Wedding
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wedding-traditions-around-the-world

Saturday, 8 November 2014

Weddings are one of the most universal traditions that people celebrate.  In whatever shape or form it takes, you’ll find wedding rituals all over the world, from Ecuador to Ethiopia and everywhere in between. What makes each wedding culture unique is that every place has something special they bring to the wedding table. Here are some of the best and most unique from the four corners of the world.

Bathroom Moratorium –Indonesia/Malaysia

In the Tidong community in Indonesia, the bride and groom are not allowed to use the bathroom for three days following the wedding. They are confined to the house and denied everything but the bare minimum food and water needed to survive. Friends and family stay with them to ensure the rules are followed, lest it bring bad luck to the couple in the form of divorce, death or infidelity.

A Kiss for the Bride – Sweden

In Sweden, if the groom leaves the room then the bride is back on the market and available for a kiss! The men in the room are encouraged to steal a kiss to give the groom motivation to come back and reclaim his new wife.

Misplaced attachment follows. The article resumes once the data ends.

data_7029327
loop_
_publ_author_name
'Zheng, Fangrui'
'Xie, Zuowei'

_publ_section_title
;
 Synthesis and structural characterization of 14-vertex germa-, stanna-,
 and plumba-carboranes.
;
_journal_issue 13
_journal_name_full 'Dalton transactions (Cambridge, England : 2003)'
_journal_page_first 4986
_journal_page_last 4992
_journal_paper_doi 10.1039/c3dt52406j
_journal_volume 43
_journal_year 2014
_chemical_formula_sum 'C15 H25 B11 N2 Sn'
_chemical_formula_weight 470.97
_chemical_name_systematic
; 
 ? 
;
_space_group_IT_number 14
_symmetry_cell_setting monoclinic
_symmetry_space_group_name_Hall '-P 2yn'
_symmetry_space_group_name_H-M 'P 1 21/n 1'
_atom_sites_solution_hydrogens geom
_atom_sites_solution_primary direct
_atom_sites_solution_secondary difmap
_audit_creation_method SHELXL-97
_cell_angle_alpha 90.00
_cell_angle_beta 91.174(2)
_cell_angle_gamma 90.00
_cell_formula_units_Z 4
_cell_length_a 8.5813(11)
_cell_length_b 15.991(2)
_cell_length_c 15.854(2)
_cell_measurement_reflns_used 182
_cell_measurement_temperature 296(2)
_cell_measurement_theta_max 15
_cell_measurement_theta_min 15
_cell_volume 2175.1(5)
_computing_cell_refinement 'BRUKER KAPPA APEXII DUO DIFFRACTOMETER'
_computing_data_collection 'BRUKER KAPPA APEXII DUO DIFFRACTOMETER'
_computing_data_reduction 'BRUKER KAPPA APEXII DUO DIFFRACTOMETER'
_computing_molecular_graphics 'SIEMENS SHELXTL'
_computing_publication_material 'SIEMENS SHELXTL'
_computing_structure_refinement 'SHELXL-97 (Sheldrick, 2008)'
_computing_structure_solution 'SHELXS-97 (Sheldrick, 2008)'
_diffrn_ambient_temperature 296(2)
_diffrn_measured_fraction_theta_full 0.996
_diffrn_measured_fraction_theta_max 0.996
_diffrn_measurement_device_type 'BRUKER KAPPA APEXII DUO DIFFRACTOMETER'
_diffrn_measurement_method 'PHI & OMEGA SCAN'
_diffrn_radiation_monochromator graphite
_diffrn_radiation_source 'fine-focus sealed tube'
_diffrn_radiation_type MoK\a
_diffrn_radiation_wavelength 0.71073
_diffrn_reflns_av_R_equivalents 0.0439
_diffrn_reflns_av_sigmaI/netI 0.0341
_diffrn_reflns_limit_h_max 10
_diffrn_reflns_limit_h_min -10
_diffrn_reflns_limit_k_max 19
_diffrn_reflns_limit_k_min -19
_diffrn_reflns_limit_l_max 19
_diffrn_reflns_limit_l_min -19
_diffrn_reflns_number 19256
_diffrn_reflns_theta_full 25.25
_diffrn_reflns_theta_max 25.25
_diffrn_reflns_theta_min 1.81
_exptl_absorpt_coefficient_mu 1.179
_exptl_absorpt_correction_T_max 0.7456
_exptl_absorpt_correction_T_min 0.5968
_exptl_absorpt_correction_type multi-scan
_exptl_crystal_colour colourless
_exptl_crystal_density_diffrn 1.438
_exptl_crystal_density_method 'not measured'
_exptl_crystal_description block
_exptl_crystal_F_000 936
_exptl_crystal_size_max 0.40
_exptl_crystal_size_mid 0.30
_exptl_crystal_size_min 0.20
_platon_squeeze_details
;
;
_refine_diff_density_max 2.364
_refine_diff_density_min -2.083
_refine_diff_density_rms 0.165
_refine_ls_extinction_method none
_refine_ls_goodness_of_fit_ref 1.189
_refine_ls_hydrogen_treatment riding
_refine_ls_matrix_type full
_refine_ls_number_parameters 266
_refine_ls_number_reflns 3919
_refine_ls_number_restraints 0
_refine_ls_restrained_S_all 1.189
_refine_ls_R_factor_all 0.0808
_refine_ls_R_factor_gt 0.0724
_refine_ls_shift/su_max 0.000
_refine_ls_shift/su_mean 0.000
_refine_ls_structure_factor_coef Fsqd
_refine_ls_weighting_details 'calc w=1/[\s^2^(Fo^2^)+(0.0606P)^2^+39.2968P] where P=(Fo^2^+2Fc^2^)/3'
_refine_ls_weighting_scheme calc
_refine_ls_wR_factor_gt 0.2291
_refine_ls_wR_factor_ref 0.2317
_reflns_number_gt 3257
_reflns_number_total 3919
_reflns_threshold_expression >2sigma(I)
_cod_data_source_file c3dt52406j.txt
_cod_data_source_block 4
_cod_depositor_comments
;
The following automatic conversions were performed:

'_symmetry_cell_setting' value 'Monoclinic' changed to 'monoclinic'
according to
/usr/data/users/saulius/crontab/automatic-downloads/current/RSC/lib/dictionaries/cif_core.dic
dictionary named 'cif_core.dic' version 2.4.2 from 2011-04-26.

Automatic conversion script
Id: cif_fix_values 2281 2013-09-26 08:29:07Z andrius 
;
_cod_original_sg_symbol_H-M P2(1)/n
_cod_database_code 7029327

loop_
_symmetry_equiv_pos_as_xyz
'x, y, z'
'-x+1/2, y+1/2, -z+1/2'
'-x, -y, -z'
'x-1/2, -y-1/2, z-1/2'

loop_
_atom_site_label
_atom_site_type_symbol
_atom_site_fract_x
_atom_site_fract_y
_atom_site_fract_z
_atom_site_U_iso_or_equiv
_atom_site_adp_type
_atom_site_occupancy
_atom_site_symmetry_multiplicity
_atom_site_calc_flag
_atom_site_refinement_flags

Earn my Love – China

On the morning of the wedding ceremony, Chinese grooms must fetch the bride from her familial home in an elaborate ceremony. The bride’s family gives the groom tasks to complete before they will ‘let her go’.

Breaking the Glass – Israel

Ever wondered why, following a Jewish wedding, the groom breaks a glass underfoot?  Although many reasons are speculated, the prevailing consensus is that it symbolizes the destruction of the Temple in Jerusalem and is a moment to reflect and remember the fragility of life. 

Kidnapping the Bride – Germany

Imagine the groom’s distress, when just hours after he has made his true love his wife, his family and friends run away with her! In Germany, the best man will run away with the bride to the local pub, where they drink until the groom ‘rescues’ her by picking up the tab.

Maybe you can incorporate the local wedding tradition of the country or region hosting your destination wedding.  Or you can start your own and who knows, it may catch on and one day be on a list like this!